The first World Cup I truly followed from the very beginning was the 2002 World Cup. I say that because my memories of the 1998 World Cup are a bit vague. For my father, there was only one nation to support: Brazil. He considered it the nation that plays the most entertaining , intelligent, and passionate football. Unlike many supporters, Ronaldo was not his favorite player; it was Rivaldo. In the 2002 World Cup final Rivaldo’s intelligent dummy allowed Ronaldo to have more freedom to shoot, thus scoring the second and winning the match. My father asked me to notice Rivaldo’s intelligence and awareness. Rivaldo was special to say the least. While my father, a Barcelona fan, was saying goodbye to Rivaldo, I was already falling in love with another major Brazilian who shined at the World Cup: Ronaldinho.

I started being a dedicated Barcelona fan by the time Laporta became president. It was followed by Frank Rijkaard being appointed as coach and Ronaldinho becoming the main star. I saw the genius I loved and I could not stop watching. My father always used to say “if it is intelligent football, it belongs in Barcelona”. As the years went by I noticed more intelligent players. I witnessed success and my first Champions League final will always be my favorite moment as a football fan. I witnessed several failures as well. However, I knew that a club of such a philosophy, that is intelligent passing football, would always bounce back up.

Much like Rivaldo or Ronaldinho, Barcelona players don’t make runs because they need to put on an “effort”. They are trained to make the better choices and the more important runs at the more important instances of the match. You can say that Barcelona is the peak of efficient football and it gives lessons to the world.

Janki — USA

Growing up, a lot of my family were Manchester United fans and I was mostly exposed to the Premier League. One day however, I turned on a Barça match to find this crazy Brazilian dribbling past defenders, shooting from 30–40 yards out, and somehow finding the back of the net. I was instantly hooked. Of course I had heard of FC Barcelona before this, but Ronaldinho and that era of Barça showed me the real magic that the club can bring. The team went from struggling to reach second place in La Liga to becoming European Champions and eventually even greater milestones. Some of my favorite memories have been watching a Clasico at Camp Nou (2–1 last season) and getting to meet Jordi Alba, Pedro, and Neymar at Ciutat Esportiva. I also accidentally stepped on Florentino Perez’s foot one time. (Complete accident, I swear).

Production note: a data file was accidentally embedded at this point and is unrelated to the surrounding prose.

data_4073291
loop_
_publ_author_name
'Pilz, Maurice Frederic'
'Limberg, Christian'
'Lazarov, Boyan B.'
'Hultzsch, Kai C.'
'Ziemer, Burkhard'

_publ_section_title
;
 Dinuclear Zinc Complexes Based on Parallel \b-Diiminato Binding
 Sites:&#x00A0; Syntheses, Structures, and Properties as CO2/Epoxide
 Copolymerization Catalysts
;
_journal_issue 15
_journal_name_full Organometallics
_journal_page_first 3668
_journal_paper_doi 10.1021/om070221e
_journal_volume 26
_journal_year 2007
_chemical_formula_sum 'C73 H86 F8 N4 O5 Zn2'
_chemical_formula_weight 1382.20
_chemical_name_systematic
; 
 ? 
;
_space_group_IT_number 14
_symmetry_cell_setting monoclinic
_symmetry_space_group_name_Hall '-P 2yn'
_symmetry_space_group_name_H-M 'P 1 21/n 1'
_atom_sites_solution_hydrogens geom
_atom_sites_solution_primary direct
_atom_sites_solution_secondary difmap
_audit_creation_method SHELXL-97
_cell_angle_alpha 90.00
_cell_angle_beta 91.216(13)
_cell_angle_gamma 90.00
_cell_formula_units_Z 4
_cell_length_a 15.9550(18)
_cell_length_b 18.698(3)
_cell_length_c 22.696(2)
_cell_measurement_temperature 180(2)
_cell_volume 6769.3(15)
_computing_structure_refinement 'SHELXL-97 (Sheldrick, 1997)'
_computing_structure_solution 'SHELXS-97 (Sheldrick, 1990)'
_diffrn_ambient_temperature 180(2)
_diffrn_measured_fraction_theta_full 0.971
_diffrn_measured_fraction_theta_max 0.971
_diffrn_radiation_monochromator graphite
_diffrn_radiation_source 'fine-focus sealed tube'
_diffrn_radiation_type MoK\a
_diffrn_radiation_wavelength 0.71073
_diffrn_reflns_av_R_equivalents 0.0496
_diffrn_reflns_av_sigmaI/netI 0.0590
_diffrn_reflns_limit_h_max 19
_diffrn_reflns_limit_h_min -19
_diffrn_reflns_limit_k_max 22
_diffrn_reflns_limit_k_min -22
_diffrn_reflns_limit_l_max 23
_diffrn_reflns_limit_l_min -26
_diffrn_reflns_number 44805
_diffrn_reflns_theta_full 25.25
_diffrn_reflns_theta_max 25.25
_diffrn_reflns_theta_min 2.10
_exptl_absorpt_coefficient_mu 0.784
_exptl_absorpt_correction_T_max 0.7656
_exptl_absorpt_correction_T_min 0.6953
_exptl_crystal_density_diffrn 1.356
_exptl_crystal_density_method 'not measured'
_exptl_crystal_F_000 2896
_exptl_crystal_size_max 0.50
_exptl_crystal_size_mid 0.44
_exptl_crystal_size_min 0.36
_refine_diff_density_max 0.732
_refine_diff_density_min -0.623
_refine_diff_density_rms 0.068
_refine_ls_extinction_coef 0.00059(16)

I have watched Barcelona from the Rijkaard days all the way to our double-treble glory under Pep Guardiola and Luis Enrique, and throughout all these times you are constantly reminded that even though there are many fantastic clubs out there, Barcelona is ‘mes que un club’. From their days at La Masia, to the bright lights of Camp Nou, our players feel the blaugrana colors with all their being. This isn’t a club where you play for individual glory or records; the aim is something bigger. With the huge fan base worldwide, to the immense Catalan pride present at home, the team knows that with every kick of the ball they are representing the heart of a nation and millions around the world.

One clap, two clap, three clap, forty?

By clapping more or less, you can signal to us which stories really stand out.